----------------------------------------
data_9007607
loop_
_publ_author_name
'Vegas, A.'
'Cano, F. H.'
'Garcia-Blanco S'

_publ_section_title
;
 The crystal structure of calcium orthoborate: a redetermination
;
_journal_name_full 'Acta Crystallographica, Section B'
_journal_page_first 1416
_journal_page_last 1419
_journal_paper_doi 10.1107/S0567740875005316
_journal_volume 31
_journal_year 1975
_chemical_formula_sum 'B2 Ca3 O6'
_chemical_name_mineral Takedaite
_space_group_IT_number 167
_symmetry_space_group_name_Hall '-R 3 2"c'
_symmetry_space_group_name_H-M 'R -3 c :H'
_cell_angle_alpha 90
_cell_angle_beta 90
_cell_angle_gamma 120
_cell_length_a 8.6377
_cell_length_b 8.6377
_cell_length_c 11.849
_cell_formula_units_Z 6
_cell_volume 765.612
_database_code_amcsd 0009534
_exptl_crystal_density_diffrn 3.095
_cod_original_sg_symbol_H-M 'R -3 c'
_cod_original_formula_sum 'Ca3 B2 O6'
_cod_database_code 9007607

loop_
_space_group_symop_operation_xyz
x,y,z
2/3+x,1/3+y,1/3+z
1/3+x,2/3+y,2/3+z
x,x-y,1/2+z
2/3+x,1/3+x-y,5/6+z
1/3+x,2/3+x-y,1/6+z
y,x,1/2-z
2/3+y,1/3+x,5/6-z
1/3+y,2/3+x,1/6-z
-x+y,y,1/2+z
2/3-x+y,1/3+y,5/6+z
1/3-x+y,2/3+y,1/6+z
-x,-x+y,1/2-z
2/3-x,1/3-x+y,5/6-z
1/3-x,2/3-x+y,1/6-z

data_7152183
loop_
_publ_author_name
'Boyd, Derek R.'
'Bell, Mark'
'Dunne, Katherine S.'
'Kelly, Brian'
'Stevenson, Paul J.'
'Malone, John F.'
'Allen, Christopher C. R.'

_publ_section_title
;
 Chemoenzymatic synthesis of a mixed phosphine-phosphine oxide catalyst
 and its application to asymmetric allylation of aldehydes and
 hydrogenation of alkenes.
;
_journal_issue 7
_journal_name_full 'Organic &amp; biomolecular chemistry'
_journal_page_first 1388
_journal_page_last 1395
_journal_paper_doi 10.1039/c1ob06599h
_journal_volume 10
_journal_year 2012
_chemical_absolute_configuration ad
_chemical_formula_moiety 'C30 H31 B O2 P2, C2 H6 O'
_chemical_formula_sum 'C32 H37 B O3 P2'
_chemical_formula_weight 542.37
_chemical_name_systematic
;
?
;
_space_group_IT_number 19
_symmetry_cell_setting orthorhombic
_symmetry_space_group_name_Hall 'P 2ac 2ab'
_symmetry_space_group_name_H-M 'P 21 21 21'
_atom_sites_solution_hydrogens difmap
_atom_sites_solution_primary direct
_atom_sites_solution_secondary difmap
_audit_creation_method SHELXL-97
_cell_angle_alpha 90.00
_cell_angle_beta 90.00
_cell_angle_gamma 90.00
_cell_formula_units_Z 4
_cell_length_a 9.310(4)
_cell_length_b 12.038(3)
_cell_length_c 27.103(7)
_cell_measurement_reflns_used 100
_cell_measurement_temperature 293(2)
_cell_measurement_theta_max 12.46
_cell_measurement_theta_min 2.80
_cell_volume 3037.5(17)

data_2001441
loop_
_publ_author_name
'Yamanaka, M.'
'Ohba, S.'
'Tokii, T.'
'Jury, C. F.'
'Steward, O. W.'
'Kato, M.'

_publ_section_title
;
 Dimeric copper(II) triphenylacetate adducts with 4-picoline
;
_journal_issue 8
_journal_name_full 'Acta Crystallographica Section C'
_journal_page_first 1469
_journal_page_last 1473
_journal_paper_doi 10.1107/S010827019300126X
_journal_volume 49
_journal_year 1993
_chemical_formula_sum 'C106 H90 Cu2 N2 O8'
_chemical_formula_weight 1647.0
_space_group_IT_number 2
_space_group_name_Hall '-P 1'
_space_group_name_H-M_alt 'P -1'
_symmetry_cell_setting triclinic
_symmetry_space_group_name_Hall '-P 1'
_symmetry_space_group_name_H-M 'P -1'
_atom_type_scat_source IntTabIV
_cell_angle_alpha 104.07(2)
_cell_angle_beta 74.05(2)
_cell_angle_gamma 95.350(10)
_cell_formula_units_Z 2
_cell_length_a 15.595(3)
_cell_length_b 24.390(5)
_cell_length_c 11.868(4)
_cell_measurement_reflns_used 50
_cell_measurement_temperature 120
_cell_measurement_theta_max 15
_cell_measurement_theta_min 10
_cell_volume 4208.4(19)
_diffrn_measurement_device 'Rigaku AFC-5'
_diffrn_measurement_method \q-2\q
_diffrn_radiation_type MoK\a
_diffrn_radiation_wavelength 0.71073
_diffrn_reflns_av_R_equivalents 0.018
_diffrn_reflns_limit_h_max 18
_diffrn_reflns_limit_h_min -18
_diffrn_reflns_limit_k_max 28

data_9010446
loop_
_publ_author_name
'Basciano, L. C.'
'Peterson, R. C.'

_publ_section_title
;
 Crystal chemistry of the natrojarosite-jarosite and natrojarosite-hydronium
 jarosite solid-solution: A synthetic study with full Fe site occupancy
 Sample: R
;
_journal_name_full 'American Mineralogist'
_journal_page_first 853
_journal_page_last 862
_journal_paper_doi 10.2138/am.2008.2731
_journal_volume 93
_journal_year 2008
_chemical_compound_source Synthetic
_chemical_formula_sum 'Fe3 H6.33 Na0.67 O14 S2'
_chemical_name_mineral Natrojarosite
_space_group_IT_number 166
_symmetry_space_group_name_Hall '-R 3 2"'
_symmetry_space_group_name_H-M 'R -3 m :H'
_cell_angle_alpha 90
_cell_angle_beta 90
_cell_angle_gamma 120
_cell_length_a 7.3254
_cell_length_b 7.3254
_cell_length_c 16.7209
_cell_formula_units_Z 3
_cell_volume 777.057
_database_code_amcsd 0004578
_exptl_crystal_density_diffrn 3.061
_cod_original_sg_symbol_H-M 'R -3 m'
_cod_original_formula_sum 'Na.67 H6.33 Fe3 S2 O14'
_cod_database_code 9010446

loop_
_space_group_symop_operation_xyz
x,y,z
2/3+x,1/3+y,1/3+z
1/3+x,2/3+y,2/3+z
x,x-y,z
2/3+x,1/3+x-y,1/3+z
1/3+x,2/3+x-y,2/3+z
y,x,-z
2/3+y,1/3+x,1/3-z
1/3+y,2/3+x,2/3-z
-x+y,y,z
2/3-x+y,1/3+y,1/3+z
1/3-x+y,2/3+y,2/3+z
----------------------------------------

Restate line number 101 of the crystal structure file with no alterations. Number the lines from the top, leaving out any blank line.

_cell_measurement_theta_min 2.80